The actual sequence of DNA at the locus is called an “allele.” A gene or locus is where the DNA is found that produces a particular trait, and the allele at the locus determines the nature of the trait. For example, there are DNA and CHROMOSOMES that control finger length. You might have an allele at that locus that gives you long fingers or an allele that gives you short fingers. At a locus that controls eye color, you could have an allele that gives you blue eyes or an allele that gives you green eyes. (Eye color is controlled by many different genes, but I hope this gives you the idea.)

Do genes except for the sex chromosomes?

This is true for all genes except those that are located on the sex chromosomes. The X and Y chromosomes have different genes on them. Human females, who have two X chromosomes, have two copies of each gene on the X chromosome. Human males, who have one X and one Y, have only one copy of all of the genes on the X chromosome, and one copy of all of the genes on the Y chromosome. When there is a recessive allele on a chromosome that there is not a second version of (i.e. the X and Y chromosomes in males), it will be expressed even though there is only one copy of it, because there is no other allele to be dominant over it.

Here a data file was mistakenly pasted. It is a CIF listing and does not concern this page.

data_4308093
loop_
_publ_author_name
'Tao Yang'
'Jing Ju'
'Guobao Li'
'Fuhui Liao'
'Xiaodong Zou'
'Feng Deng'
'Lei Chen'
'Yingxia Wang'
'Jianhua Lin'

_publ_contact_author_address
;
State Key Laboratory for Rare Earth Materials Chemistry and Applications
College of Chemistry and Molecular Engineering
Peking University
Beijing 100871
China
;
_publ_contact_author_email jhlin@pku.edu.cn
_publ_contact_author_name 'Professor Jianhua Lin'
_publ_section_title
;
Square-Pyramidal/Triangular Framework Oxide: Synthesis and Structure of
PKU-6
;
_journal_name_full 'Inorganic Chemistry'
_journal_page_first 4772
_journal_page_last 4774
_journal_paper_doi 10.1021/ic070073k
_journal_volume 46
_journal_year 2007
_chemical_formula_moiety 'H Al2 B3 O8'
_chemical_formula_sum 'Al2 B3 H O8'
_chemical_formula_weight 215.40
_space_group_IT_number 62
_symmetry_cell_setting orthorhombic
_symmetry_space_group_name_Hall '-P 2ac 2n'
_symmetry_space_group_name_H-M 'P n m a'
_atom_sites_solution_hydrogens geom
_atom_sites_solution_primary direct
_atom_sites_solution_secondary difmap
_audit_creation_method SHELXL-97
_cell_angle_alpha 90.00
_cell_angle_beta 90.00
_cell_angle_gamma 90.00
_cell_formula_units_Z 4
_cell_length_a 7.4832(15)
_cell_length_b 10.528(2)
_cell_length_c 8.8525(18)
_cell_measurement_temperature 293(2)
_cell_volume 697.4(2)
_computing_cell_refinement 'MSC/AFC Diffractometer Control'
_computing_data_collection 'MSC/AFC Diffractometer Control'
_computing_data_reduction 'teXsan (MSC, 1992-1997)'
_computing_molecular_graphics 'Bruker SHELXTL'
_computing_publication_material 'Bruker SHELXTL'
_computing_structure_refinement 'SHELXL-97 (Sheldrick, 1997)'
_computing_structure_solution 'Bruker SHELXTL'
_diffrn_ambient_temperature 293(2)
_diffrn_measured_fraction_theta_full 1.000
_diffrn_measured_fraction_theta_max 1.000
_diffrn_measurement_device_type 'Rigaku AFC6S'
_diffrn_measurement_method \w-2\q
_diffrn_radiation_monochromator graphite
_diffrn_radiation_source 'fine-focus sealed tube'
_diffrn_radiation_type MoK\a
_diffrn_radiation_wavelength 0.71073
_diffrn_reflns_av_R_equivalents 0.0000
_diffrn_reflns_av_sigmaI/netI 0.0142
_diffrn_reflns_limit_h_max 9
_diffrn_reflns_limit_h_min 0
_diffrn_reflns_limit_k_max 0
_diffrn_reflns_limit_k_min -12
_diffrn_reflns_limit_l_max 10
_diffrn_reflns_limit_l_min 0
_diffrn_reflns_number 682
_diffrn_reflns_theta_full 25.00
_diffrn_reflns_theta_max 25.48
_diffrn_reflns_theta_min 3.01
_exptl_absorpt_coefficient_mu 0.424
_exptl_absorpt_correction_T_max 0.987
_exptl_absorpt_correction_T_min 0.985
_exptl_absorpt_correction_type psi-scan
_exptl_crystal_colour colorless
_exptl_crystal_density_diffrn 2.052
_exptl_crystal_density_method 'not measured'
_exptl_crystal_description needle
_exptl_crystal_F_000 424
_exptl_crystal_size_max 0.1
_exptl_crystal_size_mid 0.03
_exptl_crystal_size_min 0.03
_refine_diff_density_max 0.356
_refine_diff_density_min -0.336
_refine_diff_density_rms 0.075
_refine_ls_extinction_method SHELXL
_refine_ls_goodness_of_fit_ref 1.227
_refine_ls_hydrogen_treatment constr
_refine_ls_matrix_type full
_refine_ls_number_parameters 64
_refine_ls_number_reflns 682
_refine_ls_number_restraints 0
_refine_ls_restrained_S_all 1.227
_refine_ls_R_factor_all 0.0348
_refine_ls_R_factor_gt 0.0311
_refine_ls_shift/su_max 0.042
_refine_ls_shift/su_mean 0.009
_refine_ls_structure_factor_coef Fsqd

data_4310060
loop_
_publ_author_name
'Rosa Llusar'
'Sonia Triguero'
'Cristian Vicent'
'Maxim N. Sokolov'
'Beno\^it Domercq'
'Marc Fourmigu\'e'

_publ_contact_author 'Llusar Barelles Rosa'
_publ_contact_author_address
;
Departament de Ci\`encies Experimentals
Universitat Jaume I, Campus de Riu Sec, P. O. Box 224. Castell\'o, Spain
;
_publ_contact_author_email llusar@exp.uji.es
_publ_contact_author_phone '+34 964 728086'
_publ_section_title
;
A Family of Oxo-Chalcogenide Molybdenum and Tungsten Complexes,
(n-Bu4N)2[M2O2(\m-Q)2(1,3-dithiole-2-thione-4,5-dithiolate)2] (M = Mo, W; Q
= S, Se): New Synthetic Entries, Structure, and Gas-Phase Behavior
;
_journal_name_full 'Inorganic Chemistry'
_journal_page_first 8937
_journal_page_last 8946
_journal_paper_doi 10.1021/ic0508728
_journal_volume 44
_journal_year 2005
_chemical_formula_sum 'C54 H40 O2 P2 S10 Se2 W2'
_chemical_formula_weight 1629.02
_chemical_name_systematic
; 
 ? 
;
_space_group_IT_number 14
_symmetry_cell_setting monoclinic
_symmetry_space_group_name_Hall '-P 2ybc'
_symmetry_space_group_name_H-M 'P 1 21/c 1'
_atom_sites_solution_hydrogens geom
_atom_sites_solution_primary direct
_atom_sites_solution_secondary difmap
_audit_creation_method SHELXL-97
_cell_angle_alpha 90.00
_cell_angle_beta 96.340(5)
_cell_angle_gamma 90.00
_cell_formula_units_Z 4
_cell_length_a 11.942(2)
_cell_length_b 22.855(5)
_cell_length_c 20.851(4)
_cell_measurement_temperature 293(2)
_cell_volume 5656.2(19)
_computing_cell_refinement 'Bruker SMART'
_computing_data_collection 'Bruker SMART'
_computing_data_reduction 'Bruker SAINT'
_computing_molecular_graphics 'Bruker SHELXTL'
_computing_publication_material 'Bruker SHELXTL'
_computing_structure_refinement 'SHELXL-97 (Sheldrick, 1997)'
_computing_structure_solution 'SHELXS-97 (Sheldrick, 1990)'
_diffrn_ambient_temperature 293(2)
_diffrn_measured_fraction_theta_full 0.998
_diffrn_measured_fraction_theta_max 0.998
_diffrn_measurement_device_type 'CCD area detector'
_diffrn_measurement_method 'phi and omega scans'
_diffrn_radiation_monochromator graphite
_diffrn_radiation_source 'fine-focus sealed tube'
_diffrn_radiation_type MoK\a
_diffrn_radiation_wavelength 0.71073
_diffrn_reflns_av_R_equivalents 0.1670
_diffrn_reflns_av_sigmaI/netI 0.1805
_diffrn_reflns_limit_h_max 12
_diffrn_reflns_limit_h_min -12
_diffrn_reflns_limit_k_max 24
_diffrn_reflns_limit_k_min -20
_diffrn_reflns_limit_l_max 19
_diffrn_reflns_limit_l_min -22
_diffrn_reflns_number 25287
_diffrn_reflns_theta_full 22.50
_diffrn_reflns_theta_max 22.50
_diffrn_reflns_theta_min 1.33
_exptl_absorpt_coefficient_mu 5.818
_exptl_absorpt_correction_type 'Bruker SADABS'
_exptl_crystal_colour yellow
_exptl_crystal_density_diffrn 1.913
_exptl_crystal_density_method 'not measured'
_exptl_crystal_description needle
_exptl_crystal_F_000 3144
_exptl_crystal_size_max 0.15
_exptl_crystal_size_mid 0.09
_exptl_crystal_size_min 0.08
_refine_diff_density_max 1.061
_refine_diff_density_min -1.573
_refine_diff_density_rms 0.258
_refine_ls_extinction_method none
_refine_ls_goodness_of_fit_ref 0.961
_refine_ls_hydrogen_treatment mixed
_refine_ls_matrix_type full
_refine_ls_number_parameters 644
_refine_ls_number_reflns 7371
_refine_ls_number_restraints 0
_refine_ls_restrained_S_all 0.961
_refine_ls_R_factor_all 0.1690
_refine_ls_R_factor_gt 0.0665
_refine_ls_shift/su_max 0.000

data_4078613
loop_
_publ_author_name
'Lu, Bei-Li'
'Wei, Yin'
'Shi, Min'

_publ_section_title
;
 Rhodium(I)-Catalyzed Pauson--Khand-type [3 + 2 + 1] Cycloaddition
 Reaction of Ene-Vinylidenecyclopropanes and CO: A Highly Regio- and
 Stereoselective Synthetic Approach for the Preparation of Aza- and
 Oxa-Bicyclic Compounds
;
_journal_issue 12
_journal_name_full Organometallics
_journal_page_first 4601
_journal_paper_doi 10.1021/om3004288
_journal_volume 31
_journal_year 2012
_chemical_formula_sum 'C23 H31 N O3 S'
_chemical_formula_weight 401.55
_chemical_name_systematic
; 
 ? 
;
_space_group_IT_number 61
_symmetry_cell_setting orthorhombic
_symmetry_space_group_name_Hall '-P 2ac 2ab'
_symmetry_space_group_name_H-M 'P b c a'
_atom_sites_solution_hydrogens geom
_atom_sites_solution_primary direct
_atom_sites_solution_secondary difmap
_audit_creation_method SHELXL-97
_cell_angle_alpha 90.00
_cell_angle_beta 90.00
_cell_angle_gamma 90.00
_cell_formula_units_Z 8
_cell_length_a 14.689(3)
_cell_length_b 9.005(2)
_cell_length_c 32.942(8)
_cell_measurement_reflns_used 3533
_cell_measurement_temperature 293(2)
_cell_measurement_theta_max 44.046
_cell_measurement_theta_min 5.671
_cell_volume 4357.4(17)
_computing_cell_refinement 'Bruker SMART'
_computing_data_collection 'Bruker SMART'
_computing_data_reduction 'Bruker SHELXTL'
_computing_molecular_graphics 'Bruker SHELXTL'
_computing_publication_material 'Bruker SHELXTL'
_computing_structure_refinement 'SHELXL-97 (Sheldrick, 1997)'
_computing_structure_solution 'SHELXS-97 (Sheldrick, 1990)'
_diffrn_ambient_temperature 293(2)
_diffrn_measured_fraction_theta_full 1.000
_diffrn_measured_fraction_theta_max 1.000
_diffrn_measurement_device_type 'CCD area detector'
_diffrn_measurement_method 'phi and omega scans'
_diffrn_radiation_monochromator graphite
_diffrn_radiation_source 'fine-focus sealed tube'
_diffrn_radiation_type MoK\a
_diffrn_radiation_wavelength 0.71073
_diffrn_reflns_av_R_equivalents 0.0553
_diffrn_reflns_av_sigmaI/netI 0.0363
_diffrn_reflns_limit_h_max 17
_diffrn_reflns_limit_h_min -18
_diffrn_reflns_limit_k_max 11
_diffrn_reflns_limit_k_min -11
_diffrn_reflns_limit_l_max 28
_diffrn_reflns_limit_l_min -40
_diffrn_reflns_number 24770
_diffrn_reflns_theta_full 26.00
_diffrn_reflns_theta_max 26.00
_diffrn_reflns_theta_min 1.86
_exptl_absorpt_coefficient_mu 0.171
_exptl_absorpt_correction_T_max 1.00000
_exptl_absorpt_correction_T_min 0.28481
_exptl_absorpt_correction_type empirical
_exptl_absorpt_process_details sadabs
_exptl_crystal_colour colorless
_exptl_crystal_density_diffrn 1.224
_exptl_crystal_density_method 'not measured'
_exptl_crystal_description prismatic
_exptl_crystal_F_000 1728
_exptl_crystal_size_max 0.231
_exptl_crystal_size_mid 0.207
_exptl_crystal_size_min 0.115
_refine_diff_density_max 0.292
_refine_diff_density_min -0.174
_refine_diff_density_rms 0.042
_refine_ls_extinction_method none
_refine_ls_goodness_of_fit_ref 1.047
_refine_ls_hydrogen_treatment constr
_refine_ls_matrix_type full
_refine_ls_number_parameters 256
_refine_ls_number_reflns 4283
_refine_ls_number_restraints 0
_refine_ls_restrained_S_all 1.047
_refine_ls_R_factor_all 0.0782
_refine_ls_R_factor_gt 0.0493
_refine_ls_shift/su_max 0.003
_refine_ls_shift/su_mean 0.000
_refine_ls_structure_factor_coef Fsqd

For people with two X chromosomes, one is inherited from each of her parents. Her mother, who has two X chromosomes herself, gives one of her two X’s at random. From her father, she will inherit the only X chromosome he has. For people with one X and one Y, the X always comes from the mother (who only has X’s to give) and the Y always comes from the father. This has some very particular implications for inheritance.

Why geneology4u?

On our website, you can discover more about sex chromosomes, DNA and genes and how they affect the generations and their solutions efficiently using the family tree. Enroll geneology4u now!